But we use the revamped airship from the last game to make it to the Musashi. It turns out that the Demon Mask is Sakura’s dad, who has been revived by Kyogoku.

After a tearful reunion he helps us defend against Kyogoku’s attack but dies again in the process, and then we have to get to the main room to destroy all the power generators. Eventually Kyogoku ends up getting absorbed into a big robot called Shinno that serves as the final boss.

The game ends with Ogami getting promoted but then sent off to France on assignment which sets up for the third game.

Overall, I think the story was enjoyable enough. It had some similarities to the first game but I liked the links to the Kouma War that had been mentioned before and the new characters were interesting. The gameplay wasn’t as interesting. One reason I’m doing SRPGs instead of just strategy games is that I like to have some control over the development of your characters, and here it’s basically just fixed upgrades (along with the trust bonuses from the adventure part). I still don’t like how you can waste time wandering around to empty locations during the free time sections. I think I have to give this game a B rather than the A rating I gave to the original game; I don’t think that means that ST1 is a better game than ST2. I think it’s simply that I was more interested in ST1 because it was new and a shorter game overall, and it’s in a genre that I’m not going to like as much as true SRPGs. I will play the third one, though.

For the next game, I wanted to play a PS1 RPG so I asked Karkalla‘s discord for suggestions. The first one was Grandia, a game I have always heard about, so that will be next. However, Grandia seems like a rather long game so I think what I am going to do is switch off between that and Shining Force III Part 2 each week.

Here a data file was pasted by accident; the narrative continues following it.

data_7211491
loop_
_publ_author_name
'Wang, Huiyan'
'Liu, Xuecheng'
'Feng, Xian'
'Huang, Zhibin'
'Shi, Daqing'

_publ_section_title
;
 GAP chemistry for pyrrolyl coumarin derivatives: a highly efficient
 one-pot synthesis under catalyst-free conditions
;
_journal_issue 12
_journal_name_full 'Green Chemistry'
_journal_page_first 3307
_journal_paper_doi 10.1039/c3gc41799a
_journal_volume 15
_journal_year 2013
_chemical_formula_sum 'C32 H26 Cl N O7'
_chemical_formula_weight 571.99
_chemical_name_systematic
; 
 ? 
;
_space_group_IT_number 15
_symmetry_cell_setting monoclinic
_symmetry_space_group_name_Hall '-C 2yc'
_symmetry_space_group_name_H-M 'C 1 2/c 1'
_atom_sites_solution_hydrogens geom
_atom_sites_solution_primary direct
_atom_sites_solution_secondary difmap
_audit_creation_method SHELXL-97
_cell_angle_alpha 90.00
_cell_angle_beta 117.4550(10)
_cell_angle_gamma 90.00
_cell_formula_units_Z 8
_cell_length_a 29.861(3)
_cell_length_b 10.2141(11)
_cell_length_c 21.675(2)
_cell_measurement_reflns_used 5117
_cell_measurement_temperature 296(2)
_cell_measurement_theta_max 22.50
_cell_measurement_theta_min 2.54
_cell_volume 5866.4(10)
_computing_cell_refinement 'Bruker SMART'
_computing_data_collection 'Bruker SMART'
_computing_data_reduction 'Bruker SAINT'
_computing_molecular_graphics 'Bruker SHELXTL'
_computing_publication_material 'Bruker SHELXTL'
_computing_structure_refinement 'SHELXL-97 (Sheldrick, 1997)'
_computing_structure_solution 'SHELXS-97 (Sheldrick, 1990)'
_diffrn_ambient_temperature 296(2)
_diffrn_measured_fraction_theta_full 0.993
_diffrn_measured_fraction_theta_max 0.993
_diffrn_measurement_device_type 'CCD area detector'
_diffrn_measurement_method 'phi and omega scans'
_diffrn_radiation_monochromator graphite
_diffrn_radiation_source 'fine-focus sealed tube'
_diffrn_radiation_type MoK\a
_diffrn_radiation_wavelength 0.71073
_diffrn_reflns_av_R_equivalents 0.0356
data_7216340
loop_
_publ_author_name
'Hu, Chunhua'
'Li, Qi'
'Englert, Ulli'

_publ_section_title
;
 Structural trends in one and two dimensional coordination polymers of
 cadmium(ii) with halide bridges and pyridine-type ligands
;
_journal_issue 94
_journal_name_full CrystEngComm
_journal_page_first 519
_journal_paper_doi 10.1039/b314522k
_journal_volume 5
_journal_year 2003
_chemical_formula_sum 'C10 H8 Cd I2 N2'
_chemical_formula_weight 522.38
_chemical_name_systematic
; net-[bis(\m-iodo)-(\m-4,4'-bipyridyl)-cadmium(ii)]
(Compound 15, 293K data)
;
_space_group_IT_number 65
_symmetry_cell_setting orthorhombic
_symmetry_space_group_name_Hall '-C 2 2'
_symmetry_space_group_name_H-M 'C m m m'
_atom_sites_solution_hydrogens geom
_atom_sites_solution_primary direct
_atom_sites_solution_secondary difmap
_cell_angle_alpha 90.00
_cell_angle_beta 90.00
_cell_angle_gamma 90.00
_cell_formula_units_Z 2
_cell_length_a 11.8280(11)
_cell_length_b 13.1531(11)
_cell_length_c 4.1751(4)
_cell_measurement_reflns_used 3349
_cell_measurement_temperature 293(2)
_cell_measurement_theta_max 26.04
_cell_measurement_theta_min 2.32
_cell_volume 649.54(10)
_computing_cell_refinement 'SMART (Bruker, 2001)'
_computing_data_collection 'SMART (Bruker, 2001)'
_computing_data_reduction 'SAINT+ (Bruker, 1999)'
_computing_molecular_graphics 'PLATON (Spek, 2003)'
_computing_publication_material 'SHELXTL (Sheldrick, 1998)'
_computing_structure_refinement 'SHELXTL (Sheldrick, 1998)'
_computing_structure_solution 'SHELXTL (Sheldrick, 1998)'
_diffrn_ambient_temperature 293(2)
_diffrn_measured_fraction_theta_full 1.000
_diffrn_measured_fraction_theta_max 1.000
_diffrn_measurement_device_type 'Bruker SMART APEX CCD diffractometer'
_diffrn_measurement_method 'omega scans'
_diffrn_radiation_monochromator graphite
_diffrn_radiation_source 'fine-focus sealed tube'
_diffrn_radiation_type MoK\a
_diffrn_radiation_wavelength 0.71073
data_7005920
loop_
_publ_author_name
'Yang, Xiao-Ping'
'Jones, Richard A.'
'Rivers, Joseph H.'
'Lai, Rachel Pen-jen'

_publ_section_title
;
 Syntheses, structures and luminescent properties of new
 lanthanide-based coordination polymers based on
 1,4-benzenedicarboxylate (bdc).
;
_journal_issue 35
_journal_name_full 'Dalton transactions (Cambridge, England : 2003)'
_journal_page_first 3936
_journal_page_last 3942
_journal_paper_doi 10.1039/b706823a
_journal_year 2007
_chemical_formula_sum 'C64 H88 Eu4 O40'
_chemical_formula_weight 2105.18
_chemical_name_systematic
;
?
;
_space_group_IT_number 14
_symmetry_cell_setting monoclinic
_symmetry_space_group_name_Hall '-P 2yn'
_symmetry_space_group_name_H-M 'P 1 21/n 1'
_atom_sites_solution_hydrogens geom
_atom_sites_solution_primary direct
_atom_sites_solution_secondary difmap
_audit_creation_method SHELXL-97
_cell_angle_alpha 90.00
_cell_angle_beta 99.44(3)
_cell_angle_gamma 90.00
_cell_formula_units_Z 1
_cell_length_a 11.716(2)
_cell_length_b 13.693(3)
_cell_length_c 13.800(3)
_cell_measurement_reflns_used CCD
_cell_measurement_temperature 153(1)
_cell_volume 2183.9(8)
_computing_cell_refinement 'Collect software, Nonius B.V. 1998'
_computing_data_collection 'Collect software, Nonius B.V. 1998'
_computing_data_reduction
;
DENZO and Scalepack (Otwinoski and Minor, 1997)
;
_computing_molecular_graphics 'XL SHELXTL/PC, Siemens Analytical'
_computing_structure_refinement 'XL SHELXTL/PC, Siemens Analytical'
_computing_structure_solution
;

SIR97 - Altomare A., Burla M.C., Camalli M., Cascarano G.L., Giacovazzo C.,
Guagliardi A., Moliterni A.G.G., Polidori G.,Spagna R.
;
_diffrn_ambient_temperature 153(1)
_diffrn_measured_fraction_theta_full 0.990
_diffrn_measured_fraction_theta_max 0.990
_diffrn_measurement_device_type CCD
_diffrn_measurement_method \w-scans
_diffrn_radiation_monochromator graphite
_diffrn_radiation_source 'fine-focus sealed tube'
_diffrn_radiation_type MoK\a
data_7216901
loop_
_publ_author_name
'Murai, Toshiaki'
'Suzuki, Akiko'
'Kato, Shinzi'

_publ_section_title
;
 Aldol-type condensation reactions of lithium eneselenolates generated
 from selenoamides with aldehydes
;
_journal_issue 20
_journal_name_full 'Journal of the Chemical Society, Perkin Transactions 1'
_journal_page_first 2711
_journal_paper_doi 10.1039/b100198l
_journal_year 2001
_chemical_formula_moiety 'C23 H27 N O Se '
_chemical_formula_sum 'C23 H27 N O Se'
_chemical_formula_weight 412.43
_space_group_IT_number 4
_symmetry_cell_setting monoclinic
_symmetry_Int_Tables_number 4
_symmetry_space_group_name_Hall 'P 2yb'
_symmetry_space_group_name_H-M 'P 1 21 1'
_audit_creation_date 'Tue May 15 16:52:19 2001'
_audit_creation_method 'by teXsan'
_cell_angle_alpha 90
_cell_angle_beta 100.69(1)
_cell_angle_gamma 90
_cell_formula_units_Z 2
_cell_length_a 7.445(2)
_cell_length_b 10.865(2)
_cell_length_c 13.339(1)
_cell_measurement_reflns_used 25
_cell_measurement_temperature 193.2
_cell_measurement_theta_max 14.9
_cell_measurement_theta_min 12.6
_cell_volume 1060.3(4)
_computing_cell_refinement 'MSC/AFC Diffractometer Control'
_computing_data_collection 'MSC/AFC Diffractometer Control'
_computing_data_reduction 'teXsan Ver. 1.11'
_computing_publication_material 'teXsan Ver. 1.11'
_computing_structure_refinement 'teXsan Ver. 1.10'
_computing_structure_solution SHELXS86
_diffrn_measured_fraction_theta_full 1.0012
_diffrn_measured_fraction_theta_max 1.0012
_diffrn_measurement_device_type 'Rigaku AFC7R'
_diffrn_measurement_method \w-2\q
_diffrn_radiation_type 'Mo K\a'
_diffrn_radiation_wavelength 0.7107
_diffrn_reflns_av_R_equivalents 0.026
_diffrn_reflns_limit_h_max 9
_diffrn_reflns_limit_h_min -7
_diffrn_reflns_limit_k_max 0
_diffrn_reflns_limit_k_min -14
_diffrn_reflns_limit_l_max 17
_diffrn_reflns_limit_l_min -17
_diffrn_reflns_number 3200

9 thoughts on “SRPG Game 90 – Sakura Taisen 2

  1. Vezouta

    Kind of off topic, but can I ask a S-RPG in general question from the various games you’ve played?

    Also if this isn’t the place, do you know I good place where I can ask?

      1. Vezouta

        Have you ever found an S-RPG, preferrably Fire Emblem style, where a low movement unit, as movement in how many squares they can move, is high tier?

        Preferably this would be a case where they are lower movement than regular movement units and high movement units.

        The reason I ask this is I’ve played alot of Fire Emblem and several similar games. Anyhow in Fire Emblem there’s a class called Armored Knight which is lower movement than both infantry units(normal movement) and cavalry/flying units(high movement).

        In all Fire Emblem games, even the newest games, Armored Knight is ALWAYS low tier and Fire Emblem has continually failed to make them good as low movement is that much of a killer. Even the only Fire Emblem clone I’ve found that made Armored Knights good, did so via giving Armored Knights the same movement stat as infantry units.

        So I’m curious to see if any S-RPG has high tier low movement units.

        Bonus points if they are a mostly melee unit/don’t have super long range and extra bonus points if its a game without the ability to create units?